Eun Young Jeon1, Da-som Choi2, Seunghyun Choi3,4, Ju-young Won2, Yunju Jo3,4, Hye-bin Kim2, Youngmee Jung1,5,6, Sang Chul Shin7, Hophil Min8, Hae Woong Choi4, Myeong Sup Lee9, Yoon Park3, Justin J. Chung10,11, Hyung-seung Jin2
1Center for Biomaterials, Biomedical Research Institute, Korea Institute of Science and Technology (KIST), Seoul, South Korea
2Department of Convergence Medicine, Asan Institute for Life Sciences, Asan Medical Center, University of Ulsan College of Medicine, Seoul, South Korea
3Theragnosis Center, Biomedical Research Institute, Korea Institute of Science and Technology (KIST), Seoul, South Korea
4Department of Life Sciences, Korea University, Seoul, South Korea
5School of Electrical and Electronic Engineering, Yonsei University, Seoul, South Korea
6Yonsei-KIST Convergence Research Institute, Seoul, South Korea
7Technology Support Center, Korea Institute of Science and Technology (KIST), Seoul, South Korea
8Doping Control Center, Korea Institute of Science and Technology (KIST), Seoul, South Korea
9Department of Biomedical Sciences, University of Ulsan College of Medicine, Seoul, South Korea
10Transdisciplinary Department of Medicine and Advanced Technology, Seoul National University Hospital, Seoul, South Korea
11Department of Medicine, Seoul National University College of Medicine, Seoul, South Korea
Eun Young Jeon and Da-som Choi contributed equally to this study.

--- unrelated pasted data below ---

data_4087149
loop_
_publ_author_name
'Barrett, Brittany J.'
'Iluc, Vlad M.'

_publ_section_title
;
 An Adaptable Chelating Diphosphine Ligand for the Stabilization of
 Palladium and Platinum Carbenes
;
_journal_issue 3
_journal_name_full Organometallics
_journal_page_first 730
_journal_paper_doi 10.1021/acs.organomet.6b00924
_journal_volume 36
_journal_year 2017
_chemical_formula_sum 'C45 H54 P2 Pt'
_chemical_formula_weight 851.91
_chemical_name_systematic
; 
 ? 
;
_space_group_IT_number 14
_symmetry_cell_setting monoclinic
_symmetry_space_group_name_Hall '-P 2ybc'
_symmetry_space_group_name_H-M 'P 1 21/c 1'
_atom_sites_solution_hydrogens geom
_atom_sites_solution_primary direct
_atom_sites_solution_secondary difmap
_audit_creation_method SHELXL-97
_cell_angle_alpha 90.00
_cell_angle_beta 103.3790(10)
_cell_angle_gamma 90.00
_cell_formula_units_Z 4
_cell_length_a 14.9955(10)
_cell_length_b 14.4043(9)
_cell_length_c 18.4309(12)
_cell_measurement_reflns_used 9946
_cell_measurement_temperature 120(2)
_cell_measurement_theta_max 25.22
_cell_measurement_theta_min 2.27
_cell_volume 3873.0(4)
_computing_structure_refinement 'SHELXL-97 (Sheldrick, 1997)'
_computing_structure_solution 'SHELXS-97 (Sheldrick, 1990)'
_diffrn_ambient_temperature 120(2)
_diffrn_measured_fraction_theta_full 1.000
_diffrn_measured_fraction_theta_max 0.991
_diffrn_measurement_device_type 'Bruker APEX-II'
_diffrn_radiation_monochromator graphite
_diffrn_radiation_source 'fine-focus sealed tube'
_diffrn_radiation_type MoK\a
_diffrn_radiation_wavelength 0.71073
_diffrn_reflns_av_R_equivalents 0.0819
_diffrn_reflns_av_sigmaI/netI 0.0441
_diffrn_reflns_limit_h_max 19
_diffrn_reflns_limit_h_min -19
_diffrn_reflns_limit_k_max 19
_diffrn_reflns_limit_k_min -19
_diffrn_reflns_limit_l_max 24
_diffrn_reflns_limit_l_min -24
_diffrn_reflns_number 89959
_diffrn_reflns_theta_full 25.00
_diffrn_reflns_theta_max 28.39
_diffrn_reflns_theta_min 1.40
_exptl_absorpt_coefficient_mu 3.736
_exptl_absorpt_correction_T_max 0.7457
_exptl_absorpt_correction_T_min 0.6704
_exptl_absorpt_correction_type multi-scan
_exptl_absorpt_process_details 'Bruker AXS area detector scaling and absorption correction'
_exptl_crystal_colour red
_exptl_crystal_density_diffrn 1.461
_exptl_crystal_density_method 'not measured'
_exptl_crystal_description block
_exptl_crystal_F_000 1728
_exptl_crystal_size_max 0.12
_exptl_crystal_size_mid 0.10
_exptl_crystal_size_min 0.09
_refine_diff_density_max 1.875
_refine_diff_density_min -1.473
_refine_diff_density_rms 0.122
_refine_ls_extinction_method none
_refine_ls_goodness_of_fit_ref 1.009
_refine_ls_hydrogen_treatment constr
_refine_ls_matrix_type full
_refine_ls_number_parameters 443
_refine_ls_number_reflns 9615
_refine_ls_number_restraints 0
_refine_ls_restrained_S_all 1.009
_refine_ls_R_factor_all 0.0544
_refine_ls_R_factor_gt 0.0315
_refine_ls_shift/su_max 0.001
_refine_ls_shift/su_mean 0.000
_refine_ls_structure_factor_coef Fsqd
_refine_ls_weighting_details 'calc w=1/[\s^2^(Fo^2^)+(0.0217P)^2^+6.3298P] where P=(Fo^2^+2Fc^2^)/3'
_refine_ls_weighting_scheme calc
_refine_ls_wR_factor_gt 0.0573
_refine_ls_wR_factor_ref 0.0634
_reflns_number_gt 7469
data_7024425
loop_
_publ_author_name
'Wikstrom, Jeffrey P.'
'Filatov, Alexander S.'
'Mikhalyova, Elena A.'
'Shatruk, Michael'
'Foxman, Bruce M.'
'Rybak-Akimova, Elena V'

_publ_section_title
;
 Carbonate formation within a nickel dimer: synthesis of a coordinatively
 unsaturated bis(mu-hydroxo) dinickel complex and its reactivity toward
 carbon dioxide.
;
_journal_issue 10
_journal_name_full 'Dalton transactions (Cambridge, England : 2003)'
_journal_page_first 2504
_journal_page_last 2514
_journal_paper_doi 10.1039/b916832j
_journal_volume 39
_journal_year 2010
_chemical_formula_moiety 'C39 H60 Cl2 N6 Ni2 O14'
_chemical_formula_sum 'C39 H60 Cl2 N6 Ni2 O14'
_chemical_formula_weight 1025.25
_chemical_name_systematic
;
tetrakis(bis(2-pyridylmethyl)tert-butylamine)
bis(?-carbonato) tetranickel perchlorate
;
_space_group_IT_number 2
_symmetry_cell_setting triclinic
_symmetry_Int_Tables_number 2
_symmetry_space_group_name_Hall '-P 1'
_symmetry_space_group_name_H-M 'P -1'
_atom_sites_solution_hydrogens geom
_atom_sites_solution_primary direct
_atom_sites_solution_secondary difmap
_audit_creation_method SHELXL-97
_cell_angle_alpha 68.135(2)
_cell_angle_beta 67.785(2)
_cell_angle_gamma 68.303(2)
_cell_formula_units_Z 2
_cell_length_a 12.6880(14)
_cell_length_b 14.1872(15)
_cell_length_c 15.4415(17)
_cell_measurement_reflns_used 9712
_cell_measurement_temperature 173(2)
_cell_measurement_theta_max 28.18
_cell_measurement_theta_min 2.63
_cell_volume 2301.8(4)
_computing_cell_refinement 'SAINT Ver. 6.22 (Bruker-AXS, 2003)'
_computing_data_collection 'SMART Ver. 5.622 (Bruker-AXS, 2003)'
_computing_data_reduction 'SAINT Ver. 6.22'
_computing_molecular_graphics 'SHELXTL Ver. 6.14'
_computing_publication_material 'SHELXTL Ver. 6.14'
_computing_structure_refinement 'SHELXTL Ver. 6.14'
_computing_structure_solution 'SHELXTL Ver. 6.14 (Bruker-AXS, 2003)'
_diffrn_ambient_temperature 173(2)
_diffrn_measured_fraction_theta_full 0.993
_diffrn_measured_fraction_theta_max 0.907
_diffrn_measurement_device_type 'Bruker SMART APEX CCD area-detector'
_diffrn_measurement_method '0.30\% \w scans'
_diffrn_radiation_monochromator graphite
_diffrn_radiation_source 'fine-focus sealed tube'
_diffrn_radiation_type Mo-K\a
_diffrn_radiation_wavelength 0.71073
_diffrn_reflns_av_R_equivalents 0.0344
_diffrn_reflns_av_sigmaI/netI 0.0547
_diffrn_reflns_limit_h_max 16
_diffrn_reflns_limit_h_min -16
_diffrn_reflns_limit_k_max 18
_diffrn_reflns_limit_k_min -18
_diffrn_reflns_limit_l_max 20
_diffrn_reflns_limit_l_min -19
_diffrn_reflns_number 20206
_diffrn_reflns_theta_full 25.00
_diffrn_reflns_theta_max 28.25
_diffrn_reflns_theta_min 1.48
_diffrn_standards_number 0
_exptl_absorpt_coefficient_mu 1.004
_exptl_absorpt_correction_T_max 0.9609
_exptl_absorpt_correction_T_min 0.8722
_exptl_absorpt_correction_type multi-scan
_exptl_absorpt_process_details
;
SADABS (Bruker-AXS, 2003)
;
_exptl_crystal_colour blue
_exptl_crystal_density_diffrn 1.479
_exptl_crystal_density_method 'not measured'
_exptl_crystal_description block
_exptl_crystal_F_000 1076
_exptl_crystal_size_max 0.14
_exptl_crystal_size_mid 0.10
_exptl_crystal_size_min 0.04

CORRESPONDING AUTHORS : Yoon Park, Justin J. Chung, Hyung-Seung Jin
Adoptive cell therapy (ACT) with antigen-specific T cells is a promising treatment approach for solid cancers. Interleukin-2 (IL-2) has been utilized in boosting the efficacy of ACT. However, the clinical applications of IL-2 in combination with ACT is greatly limited by short exposure and high toxicities. Herein, a complex coacervate was designed to intratumorally deliver IL-2 in a sustained manner and protect against proteolysis. The complex coacervate consisted of fucoidan, a specific IL-2 binding glycosaminoglycan, and poly-l-lysine, a cationic counterpart (FPC2). IL-2-laden FPC2 exhibited a preferential bioactivity in ex vivo expansion of CD8+T cells over Treg cells. Additionally, FPC2 was embedded in pH modulating injectable gel (FPC2-IG) to endure the acidic tumor microenvironment. A single intratumoral administration of FPC2-IG-IL-2 increased expansion of tumor-infiltrating cytotoxic lymphocytes and reduced frequencies of myeloid populations. Notably, the activation and persistency of tumor-reactive T cells were observed only in the tumor site, not in the spleen, confirming a localized effect of FPC2-IG-IL-2. The immune-favorable tumor microenvironment induced by FPC2-IG-IL-2 enabled adoptively transferred TCR-engineered T cells to effectively eradicate tumors. FPC2-IG delivery system is a promising strategy for T-cell-based immunotherapies.